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It's easy to match the overall market return by buying an index fund. Active investors aim to buy stocks that vastly outperform the market - but in the process, they risk under-performance. That downside risk was realized by Culp, Inc. (NYSE:CULP) shareholders over the last year, as the share price declined 46%. That contrasts poorly with the market return of 0.1%. Notably, shareholders had a tough run over the longer term, too, with a drop of 39% in the last three years. Unfortunately the share price momentum is still quite negative, with prices down 17% in thirty days. We do note, however, that the broader market is down 7.1% in that period, and this may have weighed on the share price.
There is no denying that markets are sometimes efficient, but prices do not always reflect underlying business performance. One flawed but reasonable way to assess how sentiment around a company has changed is to compare the earnings per share (EPS) with the share price.
Even though the Culp share price is down over the year, its EPS actually improved. It's quite possible that growth expectations may have been unreasonable in the past. It's surprising to see the share price fall so much, despite the improved EPS. But we might find some different metrics explain the share price movements better.
In contrast, the 5.9% drop in revenue is a real concern. Many investors see falling revenue as a likely precursor to lower earnings, so this could well explain the weak share price.
Depicted in the graphic below, you'll see revenue and earnings over time. If you want more detail, you can click on the chart itself.
We like that insiders have been buying shares in the last twelve months. Having said that, most people consider earnings and revenue growth trends to be a more meaningful guide to the business. This free report showing analyst forecasts should help you form a view on Culp
What about the Total Shareholder Return (TSR)?
We've already covered Culp's share price action, but we should also mention its total shareholder return (TSR). Arguably the TSR is a more complete return calculation because it accounts for the value of dividends (as if they were reinvested), along with the hypothetical value of any discounted capital that have been offered to shareholders. Culp's TSR of was a loss of 45% for the year. That wasn't as bad as its share price return, because it has paid dividends.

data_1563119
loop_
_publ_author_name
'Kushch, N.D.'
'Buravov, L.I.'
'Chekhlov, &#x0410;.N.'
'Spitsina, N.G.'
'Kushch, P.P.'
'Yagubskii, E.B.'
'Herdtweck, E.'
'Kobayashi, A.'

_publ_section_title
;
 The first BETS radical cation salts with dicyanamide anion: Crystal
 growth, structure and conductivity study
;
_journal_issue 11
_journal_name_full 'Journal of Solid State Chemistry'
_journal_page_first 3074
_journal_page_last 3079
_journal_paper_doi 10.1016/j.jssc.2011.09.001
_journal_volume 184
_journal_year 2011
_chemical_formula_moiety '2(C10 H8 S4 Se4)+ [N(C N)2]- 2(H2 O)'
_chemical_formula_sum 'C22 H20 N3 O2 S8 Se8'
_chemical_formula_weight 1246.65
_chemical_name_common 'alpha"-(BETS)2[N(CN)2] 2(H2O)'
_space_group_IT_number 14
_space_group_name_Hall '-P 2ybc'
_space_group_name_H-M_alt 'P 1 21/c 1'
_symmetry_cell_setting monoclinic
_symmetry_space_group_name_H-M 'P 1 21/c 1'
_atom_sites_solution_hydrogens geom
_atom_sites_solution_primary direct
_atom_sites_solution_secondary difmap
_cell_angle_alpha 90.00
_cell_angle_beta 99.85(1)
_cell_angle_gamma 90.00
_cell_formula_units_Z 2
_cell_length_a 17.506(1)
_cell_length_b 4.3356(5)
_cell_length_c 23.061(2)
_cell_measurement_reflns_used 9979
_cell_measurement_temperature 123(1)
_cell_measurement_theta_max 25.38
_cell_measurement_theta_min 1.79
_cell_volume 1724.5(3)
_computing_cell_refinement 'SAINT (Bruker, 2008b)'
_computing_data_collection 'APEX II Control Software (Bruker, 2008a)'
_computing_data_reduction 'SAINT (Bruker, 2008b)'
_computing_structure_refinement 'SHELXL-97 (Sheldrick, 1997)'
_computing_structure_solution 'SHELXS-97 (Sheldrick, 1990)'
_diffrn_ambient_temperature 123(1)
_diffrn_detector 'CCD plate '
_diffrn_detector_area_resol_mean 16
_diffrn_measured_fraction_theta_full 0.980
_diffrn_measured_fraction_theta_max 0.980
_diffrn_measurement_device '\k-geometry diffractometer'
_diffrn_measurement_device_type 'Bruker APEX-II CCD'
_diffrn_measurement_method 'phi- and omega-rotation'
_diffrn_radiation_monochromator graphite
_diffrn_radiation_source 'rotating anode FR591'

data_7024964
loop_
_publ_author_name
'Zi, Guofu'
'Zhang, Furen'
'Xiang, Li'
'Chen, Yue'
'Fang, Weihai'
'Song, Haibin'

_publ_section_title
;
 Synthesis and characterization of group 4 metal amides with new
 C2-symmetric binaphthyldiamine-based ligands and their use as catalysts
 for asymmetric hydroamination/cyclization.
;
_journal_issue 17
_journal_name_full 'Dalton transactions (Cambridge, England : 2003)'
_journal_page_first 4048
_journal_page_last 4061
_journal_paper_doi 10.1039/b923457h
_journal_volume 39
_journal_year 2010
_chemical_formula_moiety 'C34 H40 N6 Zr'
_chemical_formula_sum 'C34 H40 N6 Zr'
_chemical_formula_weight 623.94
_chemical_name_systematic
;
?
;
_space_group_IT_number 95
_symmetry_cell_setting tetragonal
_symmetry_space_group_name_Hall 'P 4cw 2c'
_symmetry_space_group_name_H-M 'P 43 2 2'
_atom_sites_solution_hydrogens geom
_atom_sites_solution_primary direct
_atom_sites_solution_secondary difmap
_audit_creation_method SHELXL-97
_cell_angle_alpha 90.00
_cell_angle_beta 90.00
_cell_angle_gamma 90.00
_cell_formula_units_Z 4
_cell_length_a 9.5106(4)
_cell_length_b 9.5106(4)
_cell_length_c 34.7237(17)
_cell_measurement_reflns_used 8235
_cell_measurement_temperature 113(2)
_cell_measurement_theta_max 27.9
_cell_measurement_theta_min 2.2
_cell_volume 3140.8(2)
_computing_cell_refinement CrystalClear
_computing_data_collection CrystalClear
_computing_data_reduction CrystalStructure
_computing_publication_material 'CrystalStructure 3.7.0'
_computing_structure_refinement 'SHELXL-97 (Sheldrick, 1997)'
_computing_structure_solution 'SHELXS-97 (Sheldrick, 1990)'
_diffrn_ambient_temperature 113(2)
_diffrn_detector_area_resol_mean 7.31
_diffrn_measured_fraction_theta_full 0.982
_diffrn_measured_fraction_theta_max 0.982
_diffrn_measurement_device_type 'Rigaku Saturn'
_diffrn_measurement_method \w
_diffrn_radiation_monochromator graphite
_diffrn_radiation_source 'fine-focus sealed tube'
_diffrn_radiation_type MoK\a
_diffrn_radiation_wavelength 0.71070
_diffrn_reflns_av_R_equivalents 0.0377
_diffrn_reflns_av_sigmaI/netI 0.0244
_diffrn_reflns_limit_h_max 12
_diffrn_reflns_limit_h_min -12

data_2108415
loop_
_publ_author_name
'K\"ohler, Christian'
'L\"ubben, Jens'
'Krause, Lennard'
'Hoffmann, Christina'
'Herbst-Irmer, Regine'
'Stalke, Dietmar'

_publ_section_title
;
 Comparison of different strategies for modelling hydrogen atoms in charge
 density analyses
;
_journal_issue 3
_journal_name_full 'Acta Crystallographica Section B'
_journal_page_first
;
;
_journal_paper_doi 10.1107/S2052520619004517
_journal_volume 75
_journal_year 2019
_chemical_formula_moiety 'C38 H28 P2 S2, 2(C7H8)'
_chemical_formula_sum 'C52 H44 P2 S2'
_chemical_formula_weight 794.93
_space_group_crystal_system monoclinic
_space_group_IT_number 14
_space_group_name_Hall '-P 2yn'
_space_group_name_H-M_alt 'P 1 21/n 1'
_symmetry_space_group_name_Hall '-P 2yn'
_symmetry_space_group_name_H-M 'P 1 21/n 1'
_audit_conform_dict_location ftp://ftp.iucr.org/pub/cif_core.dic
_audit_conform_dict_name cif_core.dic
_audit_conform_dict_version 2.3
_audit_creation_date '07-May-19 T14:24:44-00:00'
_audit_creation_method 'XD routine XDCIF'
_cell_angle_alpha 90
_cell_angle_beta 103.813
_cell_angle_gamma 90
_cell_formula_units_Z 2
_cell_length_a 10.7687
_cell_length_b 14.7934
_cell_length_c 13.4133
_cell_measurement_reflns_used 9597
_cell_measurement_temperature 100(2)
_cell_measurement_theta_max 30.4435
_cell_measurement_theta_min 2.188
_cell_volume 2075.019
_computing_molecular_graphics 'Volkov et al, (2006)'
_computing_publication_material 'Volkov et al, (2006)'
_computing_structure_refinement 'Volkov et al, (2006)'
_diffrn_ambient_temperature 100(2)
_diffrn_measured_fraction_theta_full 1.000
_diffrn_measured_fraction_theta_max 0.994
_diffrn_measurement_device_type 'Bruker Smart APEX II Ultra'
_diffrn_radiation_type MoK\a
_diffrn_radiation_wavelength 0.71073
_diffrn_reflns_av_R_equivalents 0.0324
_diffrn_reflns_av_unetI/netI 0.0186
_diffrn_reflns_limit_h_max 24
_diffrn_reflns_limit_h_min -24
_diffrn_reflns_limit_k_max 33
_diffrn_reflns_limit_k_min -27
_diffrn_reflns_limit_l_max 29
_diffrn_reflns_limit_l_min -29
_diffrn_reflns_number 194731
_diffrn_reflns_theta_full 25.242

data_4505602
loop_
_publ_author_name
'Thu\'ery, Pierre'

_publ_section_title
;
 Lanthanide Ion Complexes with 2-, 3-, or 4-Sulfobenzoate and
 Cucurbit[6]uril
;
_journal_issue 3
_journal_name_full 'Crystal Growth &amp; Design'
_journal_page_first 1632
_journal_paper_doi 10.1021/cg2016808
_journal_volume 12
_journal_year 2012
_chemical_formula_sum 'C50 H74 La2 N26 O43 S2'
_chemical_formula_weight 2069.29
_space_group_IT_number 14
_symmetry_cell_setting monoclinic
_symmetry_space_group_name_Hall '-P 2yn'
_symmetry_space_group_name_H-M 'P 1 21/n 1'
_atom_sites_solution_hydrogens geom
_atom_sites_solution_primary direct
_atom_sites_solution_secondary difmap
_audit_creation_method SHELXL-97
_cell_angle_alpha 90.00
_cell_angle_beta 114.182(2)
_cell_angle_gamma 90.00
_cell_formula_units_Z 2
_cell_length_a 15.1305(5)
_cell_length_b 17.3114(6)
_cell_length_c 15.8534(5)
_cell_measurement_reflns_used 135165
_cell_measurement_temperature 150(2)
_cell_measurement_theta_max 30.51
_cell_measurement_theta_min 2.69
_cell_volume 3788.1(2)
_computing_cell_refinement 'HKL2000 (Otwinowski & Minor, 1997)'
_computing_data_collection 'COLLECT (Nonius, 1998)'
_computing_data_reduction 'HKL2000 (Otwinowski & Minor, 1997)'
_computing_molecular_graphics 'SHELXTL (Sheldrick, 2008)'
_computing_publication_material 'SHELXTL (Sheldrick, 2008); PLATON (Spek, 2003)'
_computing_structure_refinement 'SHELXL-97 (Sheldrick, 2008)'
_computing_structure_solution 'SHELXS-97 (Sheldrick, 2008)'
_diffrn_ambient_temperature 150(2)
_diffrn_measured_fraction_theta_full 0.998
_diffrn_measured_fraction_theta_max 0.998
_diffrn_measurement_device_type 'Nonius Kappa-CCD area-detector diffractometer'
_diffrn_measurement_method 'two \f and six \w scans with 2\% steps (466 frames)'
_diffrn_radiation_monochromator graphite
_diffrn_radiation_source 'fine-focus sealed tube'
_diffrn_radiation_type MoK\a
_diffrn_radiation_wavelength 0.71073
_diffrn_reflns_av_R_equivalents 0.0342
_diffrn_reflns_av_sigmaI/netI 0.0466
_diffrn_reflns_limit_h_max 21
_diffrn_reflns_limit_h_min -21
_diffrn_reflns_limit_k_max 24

A Different Perspective
Investors in Culp had a tough year, with a total loss of 45% (including dividends), against a market gain of about 0.1%. However, keep in mind that even the best stocks will sometimes underperform the market over a twelve month period. Longer term investors wouldn't be so upset, since they would have made 0.9%, each year, over five years. It could be that the recent sell-off is an opportunity, so it may be worth checking the fundamental data for signs of a long term growth trend. It is all well and good that insiders have been buying shares, but we suggest you check here to see what price insiders were buying at.
Culp is not the only stock that insiders are buying. For those who like to find winning investments this free list of growing companies with recent insider purchasing, could be just the ticket.
Please note, the market returns quoted in this article reflect the market weighted average returns of stocks that currently trade on US exchanges.
We aim to bring you long-term focused research analysis driven by fundamental data. Note that our analysis may not factor in the latest price-sensitive company announcements or qualitative material.
If you spot an error that warrants correction, please contact the editor at email@example.com. This article by Simply Wall St is general in nature. It does not constitute a recommendation to buy or sell any stock, and does not take account of your objectives, or your financial situation. Simply Wall St has no position in the stocks mentioned. Thank you for reading.